Marburg virus (right) and the ebola virus (left) with filamentous virus, volume have different | in reference [3]

In September 2021, Researcher Ifeanyi Nsofor from EpiAFRIC and The Aspen Institute expressed concern in an interview with The Lancet Microbe: “The marburg virus case in Guinea in early August was found in the same area as ebola outbreaks in 2021 and 2014, suggesting that too close human-wildlife interaction had an impact, allowing some zoonoses like hemorrhagic fevers to jump from animals to humans.” [4]

Ebola and marburg outbreak in Africa and possible host fruit bats (Africa) (1967-2014), the geographical distribution of | in reference [5]

The twin dilemmas of fighting epidemics in Africa

Human-to-human transmission begins when the virus jumps from host animals to humans. The worst outbreak in decades, in Angola in 2004-05, killed more than 300 people a year, and the causes of Africa’s high mortality and spread are far more complex than the virus itself.

  1. The plight of health care

In the face of extremely dangerous virus, health care workers must also wear full body protective clothing in extreme heat, just put on and take off for more than an hour. What is even more painful is that they are well aware that there is little cure for the disease [6]. According to a recent conference report by the Mo Ibrahim Foundation (MIF) [7], Africa has an average of only 135.2 hospital beds and 35.4 doctors per 100,000 people, while for low-income countries the figures can be as low as “67.4” and “9.6”.

In addition, at least 17 African countries have fewer than one hospital bed for a thousand people. ICU beds are even more scarce, with an average of 3.1 beds per 100,000 people, compared with 0.53 in low-income countries. Fewer than 2,000 ventilators are available in public hospitals in 41 African countries to serve hundreds of millions of Africans, and 10 countries do not have even one.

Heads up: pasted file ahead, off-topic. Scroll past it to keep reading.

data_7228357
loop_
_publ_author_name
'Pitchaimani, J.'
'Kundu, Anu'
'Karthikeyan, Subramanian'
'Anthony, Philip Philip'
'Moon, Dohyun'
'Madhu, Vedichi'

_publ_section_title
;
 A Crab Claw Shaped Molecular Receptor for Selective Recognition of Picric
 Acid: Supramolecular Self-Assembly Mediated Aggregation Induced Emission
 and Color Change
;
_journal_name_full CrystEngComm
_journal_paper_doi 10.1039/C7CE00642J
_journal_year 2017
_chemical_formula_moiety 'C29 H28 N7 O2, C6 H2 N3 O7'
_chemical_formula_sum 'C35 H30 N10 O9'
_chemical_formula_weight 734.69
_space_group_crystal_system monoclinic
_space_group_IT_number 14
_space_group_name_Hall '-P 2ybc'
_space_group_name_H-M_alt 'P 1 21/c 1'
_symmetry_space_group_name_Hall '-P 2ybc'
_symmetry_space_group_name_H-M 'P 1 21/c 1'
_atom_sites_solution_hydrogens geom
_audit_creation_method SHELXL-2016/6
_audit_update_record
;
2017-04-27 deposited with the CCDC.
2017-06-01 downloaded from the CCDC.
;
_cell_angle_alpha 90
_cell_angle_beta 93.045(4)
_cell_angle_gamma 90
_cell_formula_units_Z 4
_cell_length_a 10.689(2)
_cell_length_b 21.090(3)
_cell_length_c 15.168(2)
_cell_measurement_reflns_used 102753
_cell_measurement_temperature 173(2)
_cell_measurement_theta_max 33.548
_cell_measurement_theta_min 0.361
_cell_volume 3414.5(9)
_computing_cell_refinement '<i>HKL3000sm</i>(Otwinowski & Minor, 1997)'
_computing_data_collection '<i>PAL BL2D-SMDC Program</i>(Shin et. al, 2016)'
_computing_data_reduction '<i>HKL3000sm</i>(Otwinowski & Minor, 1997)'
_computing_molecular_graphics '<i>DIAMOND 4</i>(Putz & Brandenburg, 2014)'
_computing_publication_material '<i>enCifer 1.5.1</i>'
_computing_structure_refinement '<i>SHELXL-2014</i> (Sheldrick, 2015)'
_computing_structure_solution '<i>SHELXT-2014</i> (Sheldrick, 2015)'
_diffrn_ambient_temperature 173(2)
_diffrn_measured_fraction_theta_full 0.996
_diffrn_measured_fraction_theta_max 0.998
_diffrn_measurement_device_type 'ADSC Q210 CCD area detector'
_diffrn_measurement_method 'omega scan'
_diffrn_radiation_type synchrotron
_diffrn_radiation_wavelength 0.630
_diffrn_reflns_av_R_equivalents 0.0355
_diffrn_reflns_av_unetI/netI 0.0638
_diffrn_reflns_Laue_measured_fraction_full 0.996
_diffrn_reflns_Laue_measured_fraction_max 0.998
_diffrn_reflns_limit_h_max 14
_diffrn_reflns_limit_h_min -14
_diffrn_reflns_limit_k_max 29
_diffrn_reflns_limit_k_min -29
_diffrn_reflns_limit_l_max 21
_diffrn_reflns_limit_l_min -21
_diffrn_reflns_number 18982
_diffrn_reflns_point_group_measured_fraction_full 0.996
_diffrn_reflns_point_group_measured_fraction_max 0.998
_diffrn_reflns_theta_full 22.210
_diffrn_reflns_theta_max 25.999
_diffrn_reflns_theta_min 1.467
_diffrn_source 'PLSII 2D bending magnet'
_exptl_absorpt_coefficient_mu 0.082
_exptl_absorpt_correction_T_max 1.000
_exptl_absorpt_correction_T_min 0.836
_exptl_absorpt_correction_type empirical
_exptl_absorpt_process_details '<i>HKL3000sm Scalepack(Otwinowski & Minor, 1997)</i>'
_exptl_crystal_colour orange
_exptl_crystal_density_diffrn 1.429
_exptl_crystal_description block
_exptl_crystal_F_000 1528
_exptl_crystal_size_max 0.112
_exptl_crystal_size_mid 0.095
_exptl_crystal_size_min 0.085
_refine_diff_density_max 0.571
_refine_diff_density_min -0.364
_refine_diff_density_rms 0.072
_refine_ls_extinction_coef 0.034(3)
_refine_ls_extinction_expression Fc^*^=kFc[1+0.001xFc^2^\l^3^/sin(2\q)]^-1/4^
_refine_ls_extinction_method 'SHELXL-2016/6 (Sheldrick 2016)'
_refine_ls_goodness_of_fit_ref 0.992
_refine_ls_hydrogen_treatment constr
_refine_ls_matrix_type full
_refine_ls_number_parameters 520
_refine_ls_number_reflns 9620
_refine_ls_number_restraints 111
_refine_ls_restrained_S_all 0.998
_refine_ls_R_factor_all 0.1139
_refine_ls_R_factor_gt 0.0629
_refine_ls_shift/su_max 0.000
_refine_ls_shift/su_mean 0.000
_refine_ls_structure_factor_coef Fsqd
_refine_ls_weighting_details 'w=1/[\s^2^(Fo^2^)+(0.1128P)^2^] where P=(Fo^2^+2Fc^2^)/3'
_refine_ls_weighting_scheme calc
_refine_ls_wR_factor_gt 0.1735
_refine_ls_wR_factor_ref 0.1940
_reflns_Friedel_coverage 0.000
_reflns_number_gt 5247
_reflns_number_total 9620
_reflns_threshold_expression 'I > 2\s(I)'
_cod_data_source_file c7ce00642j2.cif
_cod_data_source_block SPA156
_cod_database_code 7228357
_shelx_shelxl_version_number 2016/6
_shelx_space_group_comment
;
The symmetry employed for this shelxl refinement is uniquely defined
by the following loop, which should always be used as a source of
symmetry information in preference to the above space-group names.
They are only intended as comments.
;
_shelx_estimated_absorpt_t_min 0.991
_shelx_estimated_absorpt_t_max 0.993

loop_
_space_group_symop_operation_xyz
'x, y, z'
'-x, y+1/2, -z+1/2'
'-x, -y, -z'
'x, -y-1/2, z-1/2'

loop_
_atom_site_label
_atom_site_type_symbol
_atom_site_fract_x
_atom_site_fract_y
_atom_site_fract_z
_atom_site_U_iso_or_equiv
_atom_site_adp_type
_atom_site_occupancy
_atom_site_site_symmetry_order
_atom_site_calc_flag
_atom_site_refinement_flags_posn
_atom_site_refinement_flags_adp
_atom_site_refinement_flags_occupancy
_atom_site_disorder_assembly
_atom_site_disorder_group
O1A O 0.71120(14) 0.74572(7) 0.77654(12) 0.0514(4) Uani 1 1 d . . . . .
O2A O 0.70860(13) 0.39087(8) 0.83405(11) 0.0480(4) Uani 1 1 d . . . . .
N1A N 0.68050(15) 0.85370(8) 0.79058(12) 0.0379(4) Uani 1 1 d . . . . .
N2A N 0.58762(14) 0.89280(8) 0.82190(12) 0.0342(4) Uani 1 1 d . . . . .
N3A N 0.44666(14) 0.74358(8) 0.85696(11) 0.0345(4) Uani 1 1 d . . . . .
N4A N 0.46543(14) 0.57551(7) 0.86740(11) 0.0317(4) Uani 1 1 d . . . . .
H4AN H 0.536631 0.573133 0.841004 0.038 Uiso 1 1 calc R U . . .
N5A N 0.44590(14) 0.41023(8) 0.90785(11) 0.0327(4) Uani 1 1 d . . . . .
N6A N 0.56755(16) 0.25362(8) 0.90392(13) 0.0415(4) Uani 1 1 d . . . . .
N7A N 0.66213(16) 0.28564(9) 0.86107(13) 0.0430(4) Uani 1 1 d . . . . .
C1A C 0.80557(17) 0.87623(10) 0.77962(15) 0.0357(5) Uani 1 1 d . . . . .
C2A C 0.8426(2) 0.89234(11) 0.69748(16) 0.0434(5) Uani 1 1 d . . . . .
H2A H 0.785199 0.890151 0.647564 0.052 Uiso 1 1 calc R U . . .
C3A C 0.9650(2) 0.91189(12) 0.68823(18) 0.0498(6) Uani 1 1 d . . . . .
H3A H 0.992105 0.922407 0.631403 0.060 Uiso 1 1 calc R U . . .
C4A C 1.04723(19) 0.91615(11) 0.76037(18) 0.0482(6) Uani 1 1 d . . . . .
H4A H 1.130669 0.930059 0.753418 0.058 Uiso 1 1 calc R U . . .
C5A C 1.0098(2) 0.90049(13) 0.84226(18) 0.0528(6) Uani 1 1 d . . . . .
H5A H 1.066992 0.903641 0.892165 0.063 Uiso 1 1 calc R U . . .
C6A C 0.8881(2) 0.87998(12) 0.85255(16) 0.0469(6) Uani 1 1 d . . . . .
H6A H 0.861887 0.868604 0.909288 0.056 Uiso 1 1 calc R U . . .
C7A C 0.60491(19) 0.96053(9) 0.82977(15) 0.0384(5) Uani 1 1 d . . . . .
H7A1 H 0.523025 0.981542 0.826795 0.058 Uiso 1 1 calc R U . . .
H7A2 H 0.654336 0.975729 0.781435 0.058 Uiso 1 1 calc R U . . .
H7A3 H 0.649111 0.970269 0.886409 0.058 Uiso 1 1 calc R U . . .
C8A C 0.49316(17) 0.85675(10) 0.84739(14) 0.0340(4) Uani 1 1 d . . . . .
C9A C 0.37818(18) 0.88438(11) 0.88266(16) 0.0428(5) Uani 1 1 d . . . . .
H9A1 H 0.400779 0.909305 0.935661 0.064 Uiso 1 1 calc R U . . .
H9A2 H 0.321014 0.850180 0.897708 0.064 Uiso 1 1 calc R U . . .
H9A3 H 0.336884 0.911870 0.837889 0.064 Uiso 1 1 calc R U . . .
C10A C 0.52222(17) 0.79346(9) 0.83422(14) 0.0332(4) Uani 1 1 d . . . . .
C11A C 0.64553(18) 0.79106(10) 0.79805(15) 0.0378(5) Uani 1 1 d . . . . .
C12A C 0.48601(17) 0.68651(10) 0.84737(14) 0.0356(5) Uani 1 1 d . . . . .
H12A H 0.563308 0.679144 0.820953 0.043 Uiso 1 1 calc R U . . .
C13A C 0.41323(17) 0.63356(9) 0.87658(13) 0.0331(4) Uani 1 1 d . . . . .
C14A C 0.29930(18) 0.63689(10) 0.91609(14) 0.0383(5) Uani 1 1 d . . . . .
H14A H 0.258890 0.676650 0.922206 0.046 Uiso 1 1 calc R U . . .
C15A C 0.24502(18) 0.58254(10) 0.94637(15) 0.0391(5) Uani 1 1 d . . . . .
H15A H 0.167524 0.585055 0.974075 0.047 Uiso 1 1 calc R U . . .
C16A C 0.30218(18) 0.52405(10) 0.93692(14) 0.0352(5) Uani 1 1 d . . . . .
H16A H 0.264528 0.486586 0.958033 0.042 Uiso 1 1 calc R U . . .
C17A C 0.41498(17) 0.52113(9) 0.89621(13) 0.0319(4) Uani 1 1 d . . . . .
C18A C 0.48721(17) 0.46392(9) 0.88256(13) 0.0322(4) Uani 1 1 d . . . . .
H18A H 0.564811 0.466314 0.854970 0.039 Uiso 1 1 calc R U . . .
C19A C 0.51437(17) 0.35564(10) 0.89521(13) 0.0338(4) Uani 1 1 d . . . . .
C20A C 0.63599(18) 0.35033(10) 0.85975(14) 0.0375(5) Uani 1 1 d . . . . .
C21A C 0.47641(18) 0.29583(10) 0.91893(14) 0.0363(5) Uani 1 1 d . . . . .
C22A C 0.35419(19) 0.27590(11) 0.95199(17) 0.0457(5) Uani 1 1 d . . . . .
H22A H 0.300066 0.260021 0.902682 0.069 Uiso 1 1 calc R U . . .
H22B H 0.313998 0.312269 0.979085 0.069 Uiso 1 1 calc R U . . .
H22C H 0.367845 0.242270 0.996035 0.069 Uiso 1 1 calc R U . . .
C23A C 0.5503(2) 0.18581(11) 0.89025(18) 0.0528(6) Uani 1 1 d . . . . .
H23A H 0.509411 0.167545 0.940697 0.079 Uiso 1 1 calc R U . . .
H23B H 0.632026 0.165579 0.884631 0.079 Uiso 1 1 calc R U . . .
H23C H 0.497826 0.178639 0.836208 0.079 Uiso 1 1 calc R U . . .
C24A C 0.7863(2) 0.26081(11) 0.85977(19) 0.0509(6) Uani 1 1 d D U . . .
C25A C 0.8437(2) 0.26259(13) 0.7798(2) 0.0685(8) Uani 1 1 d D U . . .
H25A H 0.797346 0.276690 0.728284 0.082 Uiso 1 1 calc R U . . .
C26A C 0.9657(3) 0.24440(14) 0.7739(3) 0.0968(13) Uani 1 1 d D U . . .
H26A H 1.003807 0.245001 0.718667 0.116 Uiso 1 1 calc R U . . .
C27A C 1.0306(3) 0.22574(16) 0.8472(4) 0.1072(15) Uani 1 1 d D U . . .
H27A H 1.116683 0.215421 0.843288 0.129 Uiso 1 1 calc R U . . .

1. Trust dilemma in healthcare system

Due to limited basic health education, most ordinary Africans do not believe that the invisible virus is the cause of infection, and instead believe that hospitals are the source of infection — after all, most of the patients sent there never come out. In the grip of fear, people lose faith in the healthcare system and begin to hide patients at home rather than seek treatment, further increasing the risk of transmission. In addition, they began to regard medical staff as the culprits of disease, so they attacked medical staff and ambulance convoy, and even killed staff members [8].

Medical workers in full gear carry the bodies of marburg infected patients. And dressed in protective equipment, health care, more like a god of death arrival | in the eyes of the africans in reference [9]

Africa continues to suffer from a lack of medical resources and a lack of trust in the medical system. This is not only true in the fight against Marburg, but also profoundly affects the fight against other epidemics.